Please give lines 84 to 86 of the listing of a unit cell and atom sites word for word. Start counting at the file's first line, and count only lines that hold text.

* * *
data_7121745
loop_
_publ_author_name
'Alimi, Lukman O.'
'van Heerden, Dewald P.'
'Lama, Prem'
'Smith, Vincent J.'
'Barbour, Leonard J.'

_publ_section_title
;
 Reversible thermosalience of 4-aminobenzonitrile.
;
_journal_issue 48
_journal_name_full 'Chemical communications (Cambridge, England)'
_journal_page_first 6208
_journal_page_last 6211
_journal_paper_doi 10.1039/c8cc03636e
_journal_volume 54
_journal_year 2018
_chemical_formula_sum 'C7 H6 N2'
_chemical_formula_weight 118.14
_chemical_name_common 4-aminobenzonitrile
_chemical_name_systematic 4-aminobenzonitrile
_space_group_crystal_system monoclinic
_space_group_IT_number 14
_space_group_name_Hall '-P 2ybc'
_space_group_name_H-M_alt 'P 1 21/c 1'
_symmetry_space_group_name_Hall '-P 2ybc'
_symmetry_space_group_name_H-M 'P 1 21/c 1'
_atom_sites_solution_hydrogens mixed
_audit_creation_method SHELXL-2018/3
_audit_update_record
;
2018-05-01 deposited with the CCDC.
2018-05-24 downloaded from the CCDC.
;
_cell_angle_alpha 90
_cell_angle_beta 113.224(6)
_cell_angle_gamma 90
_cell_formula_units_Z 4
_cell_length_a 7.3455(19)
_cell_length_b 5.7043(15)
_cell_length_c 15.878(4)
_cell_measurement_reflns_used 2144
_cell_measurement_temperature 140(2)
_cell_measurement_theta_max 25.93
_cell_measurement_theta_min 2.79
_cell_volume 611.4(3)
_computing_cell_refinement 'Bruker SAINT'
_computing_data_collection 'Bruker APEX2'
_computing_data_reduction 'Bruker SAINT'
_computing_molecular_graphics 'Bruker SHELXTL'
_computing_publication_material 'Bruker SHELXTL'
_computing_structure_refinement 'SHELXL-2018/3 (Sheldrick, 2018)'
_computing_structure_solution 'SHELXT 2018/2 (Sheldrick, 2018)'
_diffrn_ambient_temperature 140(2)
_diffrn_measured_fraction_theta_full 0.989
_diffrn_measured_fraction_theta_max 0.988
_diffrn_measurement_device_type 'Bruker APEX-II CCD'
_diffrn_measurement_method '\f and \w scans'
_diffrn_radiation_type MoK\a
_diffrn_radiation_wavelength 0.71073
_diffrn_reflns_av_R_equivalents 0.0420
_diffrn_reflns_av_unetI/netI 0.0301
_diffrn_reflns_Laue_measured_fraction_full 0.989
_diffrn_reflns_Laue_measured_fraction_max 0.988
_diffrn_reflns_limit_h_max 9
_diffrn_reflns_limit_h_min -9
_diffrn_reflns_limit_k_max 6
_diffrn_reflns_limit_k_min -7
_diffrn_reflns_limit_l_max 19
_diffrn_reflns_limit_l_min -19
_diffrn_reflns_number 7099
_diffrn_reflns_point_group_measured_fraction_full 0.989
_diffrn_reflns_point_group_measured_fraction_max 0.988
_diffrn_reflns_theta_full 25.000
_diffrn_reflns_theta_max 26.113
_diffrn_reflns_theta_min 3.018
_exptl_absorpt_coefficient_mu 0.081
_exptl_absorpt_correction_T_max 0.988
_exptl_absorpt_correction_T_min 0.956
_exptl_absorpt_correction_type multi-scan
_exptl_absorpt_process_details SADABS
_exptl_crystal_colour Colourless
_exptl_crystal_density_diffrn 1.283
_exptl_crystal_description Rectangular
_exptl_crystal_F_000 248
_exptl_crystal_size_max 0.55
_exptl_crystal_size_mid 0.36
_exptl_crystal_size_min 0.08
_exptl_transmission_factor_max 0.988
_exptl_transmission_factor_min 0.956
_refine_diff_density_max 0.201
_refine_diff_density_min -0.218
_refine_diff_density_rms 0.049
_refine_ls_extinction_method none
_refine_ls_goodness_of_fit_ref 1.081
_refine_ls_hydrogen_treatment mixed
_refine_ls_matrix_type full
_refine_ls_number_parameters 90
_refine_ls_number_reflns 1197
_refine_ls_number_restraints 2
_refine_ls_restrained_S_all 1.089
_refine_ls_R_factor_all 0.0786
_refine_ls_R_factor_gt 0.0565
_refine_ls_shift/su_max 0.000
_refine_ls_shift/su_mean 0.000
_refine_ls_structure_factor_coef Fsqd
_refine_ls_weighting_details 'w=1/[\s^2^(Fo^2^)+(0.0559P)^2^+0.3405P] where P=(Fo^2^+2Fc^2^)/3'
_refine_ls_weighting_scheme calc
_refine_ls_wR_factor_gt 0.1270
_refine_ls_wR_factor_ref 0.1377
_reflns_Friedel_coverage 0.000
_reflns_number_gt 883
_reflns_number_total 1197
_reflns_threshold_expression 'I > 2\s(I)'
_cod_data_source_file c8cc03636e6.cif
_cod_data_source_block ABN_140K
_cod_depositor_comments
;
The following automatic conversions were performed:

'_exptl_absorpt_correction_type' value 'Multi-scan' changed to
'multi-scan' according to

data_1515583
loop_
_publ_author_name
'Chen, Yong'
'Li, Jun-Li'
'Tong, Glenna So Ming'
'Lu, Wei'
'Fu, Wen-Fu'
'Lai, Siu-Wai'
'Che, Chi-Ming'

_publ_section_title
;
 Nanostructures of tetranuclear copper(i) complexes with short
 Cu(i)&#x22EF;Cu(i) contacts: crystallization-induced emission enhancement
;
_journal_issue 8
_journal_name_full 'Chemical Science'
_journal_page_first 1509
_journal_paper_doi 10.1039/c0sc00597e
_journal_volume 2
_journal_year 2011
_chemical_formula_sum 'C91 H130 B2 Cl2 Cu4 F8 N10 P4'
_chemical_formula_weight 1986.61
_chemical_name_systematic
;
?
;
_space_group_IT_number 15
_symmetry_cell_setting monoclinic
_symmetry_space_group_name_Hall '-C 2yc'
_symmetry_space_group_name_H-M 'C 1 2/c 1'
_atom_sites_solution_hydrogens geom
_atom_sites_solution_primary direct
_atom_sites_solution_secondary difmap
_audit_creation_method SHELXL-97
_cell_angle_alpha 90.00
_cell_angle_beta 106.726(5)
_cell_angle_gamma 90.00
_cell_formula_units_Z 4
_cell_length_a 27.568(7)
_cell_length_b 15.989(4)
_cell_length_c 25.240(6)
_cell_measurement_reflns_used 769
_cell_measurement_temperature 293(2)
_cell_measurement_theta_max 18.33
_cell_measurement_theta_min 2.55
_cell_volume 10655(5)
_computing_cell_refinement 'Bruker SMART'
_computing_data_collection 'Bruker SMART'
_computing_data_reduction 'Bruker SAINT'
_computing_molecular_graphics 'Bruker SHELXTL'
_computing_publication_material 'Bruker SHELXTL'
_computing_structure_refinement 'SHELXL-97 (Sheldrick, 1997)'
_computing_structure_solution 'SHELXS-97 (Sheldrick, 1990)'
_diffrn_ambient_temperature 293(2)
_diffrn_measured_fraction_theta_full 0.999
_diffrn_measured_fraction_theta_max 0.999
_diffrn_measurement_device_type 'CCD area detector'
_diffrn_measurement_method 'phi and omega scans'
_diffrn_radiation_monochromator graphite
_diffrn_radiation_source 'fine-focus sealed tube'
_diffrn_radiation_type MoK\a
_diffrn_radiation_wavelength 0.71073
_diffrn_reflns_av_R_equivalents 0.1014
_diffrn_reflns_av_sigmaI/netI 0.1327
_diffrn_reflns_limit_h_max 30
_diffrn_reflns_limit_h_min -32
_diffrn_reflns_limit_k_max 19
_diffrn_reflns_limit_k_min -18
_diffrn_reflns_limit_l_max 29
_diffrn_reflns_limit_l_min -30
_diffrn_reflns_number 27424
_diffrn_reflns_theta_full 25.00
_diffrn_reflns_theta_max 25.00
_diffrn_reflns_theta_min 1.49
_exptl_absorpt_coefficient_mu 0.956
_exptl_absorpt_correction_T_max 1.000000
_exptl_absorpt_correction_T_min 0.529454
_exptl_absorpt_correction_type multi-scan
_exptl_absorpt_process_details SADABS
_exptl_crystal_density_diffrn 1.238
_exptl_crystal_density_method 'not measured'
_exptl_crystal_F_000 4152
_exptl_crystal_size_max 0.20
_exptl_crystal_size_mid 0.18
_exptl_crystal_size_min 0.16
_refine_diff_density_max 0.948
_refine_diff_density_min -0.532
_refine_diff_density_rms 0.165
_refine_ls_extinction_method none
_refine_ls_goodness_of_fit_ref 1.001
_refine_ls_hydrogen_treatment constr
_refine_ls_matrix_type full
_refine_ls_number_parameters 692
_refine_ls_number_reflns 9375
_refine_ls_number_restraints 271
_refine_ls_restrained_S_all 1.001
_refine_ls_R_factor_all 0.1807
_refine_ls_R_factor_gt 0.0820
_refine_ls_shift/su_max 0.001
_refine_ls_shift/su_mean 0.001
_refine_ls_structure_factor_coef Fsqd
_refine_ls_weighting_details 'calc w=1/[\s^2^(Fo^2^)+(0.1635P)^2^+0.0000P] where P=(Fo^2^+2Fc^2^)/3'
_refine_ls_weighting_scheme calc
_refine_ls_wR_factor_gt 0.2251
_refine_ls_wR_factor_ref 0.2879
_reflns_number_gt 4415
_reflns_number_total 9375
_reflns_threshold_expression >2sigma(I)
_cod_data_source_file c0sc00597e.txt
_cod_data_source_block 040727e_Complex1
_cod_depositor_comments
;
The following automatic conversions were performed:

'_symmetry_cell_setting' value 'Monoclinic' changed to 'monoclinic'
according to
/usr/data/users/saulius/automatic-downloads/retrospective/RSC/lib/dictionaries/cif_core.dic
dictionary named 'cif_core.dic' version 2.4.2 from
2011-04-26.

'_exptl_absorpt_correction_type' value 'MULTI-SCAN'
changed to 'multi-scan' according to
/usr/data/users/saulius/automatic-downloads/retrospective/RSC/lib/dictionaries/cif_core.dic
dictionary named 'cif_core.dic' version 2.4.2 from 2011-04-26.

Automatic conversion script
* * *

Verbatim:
_exptl_crystal_colour Colourless
_exptl_crystal_density_diffrn 1.283
_exptl_crystal_description Rectangular